There was a letter to the editor in the Roanoke Times newspaper several days ago about “retail health clinics.” For those readers unfamiliar with the term, it basically means a nurse or physician’s assistant working in a retail store and seeing/treating patients with minor medical problems. The author of that letter, Dr. Mark Schleupner, correctly recognized there is a place for these retail health clinics in providing care to those Americans without insurance or a regular doctor.

It is not an ideal situation but…what is the alternative for the uninsured and poor? Wait in an already overcrowded Emergency Room at the local hospital? That just doesn’t make sense to me! Some Roanoke Valley doctors are not taking new patients – what are these people supposed to do when they need a doctor?

Unfortunately, today’s edition of the Roanoke Times contains a letter to the editor from Dr. Mark Watts, President-elect of the Virginia Academy of Family Physicians. Dr. Watts enjoys a fine reputation in our community but I take issue with his position on retail health clinics. Dr. Watts’ criticizes retail health clinics as “catering to “consumer’s desire for instant service.” He also mentions the “significant limitations” of retail health clinics – although he fails to tell us what those limitations are.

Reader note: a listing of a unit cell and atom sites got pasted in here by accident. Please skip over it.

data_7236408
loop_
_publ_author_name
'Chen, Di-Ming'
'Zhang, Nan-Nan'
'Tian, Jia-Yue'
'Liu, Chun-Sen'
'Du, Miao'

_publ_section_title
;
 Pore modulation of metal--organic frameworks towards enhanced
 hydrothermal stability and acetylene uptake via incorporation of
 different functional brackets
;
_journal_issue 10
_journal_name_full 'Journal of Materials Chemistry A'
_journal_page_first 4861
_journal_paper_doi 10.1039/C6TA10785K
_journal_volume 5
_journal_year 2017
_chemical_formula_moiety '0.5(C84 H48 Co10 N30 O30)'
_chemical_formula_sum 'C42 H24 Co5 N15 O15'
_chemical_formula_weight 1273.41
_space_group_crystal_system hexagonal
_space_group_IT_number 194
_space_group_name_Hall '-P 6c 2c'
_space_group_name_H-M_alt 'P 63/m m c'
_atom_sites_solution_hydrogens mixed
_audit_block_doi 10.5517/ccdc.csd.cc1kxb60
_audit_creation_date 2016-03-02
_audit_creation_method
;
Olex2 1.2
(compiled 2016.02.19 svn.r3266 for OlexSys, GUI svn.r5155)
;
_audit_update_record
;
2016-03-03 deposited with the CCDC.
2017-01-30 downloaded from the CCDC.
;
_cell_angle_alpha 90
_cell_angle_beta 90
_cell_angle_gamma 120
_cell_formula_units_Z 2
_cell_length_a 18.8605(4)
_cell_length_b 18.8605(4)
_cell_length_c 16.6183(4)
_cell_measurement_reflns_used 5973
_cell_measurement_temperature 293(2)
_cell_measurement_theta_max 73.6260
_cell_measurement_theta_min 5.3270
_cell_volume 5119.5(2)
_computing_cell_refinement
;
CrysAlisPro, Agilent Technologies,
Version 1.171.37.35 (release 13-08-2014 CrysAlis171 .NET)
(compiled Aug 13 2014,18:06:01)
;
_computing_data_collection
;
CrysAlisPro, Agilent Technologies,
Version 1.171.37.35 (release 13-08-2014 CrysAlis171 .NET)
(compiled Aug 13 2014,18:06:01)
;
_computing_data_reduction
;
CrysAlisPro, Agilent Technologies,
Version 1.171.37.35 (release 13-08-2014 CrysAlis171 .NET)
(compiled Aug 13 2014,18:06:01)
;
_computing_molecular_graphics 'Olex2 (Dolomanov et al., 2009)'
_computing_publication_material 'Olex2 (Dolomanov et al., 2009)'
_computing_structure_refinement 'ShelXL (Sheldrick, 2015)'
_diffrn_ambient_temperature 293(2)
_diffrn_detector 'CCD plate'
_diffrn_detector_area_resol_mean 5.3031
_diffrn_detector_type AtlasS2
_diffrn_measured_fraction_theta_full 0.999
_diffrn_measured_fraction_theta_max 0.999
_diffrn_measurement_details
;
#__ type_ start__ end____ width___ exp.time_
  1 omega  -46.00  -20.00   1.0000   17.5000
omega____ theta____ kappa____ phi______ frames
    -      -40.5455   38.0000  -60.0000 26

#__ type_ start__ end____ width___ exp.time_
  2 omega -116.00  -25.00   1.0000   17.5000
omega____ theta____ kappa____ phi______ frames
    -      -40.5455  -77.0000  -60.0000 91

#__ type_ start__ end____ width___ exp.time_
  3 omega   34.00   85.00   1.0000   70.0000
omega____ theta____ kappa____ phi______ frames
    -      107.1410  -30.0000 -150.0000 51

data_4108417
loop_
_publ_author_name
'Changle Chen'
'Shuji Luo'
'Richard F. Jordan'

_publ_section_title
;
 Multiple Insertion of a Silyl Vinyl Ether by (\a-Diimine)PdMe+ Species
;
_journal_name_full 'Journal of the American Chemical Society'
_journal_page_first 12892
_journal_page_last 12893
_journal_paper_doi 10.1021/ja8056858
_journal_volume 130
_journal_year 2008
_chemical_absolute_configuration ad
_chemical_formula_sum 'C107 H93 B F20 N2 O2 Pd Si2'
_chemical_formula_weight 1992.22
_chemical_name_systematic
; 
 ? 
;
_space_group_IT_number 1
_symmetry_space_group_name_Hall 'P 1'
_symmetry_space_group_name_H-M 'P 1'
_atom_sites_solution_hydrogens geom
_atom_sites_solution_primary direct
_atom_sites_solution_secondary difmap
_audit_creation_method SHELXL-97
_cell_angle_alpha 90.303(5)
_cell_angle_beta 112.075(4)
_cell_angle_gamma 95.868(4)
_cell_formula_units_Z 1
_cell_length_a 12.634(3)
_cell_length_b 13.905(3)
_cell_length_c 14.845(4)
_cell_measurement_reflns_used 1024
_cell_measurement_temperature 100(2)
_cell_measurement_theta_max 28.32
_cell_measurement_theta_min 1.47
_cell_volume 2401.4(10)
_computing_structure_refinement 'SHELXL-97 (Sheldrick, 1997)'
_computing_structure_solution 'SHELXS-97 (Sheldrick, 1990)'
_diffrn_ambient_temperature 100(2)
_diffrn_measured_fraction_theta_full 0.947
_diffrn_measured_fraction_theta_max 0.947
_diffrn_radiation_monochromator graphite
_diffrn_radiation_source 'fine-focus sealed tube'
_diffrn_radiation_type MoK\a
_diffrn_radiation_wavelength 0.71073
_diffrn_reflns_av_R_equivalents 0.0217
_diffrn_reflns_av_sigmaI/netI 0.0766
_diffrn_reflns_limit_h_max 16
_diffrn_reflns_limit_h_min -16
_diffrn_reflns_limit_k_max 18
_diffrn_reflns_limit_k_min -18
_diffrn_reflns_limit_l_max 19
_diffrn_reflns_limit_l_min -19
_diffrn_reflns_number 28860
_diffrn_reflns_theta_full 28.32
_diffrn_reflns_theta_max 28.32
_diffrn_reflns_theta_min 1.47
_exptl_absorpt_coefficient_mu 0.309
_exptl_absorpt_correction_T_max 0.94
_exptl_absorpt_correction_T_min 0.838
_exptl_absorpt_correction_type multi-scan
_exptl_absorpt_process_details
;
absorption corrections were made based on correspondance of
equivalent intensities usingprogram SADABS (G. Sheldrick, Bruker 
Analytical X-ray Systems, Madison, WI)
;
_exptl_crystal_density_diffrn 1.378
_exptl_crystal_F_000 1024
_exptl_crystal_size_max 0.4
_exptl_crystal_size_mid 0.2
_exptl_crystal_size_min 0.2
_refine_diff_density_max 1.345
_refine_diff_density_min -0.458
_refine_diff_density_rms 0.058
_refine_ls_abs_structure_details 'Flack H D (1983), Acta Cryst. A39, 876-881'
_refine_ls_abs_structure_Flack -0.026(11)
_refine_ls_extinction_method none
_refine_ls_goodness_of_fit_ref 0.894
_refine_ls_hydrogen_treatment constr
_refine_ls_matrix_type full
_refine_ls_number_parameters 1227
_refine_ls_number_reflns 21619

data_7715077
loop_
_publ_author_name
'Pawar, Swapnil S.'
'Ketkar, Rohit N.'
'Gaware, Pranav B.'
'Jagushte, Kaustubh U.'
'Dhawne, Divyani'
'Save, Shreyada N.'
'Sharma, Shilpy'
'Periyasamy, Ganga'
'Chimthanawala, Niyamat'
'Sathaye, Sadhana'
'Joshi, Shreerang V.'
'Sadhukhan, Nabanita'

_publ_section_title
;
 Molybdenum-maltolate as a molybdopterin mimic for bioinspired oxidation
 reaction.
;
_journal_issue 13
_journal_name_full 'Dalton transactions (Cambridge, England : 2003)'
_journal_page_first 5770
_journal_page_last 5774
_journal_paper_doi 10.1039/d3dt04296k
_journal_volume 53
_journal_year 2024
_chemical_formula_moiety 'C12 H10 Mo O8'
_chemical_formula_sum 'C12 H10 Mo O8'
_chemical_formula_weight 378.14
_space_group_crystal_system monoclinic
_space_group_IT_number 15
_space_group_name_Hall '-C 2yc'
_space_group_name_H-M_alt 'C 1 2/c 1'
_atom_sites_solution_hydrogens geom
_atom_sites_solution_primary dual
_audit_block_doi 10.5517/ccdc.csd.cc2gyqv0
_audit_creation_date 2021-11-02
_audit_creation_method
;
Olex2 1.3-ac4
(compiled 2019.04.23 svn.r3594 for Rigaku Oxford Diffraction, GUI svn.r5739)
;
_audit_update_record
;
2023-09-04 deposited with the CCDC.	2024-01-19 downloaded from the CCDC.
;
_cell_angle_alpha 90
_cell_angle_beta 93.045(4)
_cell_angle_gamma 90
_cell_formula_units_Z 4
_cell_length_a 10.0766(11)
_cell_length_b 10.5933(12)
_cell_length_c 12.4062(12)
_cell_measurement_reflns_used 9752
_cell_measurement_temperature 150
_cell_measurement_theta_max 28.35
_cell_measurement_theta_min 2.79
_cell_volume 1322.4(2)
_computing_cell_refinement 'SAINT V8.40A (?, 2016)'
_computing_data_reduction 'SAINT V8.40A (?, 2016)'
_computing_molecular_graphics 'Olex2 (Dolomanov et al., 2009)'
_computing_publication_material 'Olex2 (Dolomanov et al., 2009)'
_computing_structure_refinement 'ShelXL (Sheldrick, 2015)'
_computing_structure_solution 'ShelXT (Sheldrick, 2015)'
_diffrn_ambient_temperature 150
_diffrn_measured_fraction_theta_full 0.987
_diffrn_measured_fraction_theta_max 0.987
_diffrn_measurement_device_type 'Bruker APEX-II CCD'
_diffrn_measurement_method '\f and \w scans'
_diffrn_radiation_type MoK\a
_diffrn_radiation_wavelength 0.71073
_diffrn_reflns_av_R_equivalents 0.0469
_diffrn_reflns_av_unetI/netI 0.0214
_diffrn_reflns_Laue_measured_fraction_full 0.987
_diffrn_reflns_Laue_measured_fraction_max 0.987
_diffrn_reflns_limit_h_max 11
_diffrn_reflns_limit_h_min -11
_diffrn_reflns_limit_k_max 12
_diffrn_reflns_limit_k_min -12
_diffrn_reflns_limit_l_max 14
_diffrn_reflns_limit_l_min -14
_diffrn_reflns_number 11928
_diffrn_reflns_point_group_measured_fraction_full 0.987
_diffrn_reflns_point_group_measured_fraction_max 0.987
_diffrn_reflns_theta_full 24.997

I have a question for Dr. Watts. What are the limitations imposed by Carilion on its primary care providers when they are told to spend no more that 10 minutes with each patient?

Dan Frith
Dan Frith

Dan Frith has over 25 years of experience representing individuals and families in cases of medical malpractice throughout Virginia. He has been named "Best Medical Malpractice Attorney" by Roanoker Magazine and is a member of the Million Dollar Advocates Forum. To speak with Dan, contact him by email at